Cameroon tribe celebrates 50 years of a Catholic movement amongst their people

Clad in ivory bracelets, brightly designed clothes and extravagant hats, 40 members from the Fontem tribe in Cameroon, Africa, made a special pilgrimage to Rome. They celebrated 50 years of change through the presence of the Focolare Movement among their people.

There are now four generations of Bangwa people who have lived through changes brought about by the founder of the movement, Italian-born Chiara Lubich, who came to Cameroon to help in the 1960s.

CHRISTINE ASONG

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                              CHRISTINE ASONG, Queen of Cameroon

“My tribe is all surrounded around women. It is the women who cook; it is the woman who goes to the farms and brings food; it is the woman who takes care of the babies. Now, they were doing all these things all by themselves, through the teachings of Chiara, reciprocal love, love one another as Jesus has loved us. We know, men have to come to know, that they should also love the women because the women are also human beings.” 

She says through Chiara visiting their country, the roles in the tribe have changed from men sitting and waiting for food to eat, to helping the women and co-existing as life partners and equals.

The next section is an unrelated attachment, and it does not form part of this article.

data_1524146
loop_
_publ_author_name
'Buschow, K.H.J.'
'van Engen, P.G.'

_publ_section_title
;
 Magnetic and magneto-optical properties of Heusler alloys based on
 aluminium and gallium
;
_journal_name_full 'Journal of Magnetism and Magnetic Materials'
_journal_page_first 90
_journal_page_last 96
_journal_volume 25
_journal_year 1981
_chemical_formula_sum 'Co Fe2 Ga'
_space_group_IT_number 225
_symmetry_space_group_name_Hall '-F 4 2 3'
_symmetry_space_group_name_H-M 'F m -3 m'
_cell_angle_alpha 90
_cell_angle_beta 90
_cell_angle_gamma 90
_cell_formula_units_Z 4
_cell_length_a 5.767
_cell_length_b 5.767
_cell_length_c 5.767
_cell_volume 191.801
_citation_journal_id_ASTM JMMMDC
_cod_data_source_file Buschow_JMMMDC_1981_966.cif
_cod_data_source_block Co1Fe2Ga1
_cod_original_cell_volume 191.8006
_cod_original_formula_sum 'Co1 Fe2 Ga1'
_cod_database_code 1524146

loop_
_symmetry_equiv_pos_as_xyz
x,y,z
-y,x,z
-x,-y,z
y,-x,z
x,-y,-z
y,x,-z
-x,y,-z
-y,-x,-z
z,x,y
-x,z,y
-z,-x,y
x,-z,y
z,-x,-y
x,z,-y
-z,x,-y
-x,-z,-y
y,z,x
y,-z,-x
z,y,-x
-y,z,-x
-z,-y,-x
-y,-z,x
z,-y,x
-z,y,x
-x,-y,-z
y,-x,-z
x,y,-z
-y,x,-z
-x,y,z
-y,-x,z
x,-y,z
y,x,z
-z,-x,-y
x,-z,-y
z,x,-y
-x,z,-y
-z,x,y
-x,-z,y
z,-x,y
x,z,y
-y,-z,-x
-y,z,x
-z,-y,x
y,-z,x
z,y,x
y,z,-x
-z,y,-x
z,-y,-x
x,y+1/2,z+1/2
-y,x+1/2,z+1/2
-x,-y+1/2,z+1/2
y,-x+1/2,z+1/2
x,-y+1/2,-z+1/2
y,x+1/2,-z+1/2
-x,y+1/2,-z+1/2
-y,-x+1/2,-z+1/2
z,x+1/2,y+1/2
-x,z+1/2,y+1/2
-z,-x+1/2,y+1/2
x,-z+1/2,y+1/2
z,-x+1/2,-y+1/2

The rulers of the tribe are now participating in this pilgrimage to Rome, remembering Chiara’s legacy in the city where her funeral was held in 2008.

CHRISTINE ASONG

Queen of Fontem

“All over, in Fontem, in Africa, we are preparing how we are going to say thank you to Jesus for having sent Chiara, and thank you to mamma Chiara for having come to help my people.”

The newfound brotherhood and love, which the tribe adopted 50 years ago, are topics they have in common with Pope Francis. They even had the opportunity to discuss these themes with the pope in a delegation.

FON OF FONJUMETAW

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                  FON OF FONJUMETAW, President of the Focolare

 President of the Focolare: “For me to be near the Holy Father, and to hear him talk of honor, forgiveness, and to give. This reminded me of the spirituality of the Focolare Movement. I’m going back home with hope. Hope that I will better promote the love and peace and unity of my people. I will tell them what I heard from the pope: to forgive and then to give”.   

While their ivory staffs, filled with white horse tails, hung off the table, the leaders of Fontem spoke about not only the interior changes the Focolare Movement have brought about, but also the changes that have externally taken place throughout their tribe due to increased patience and love for everyone.

Rome Report


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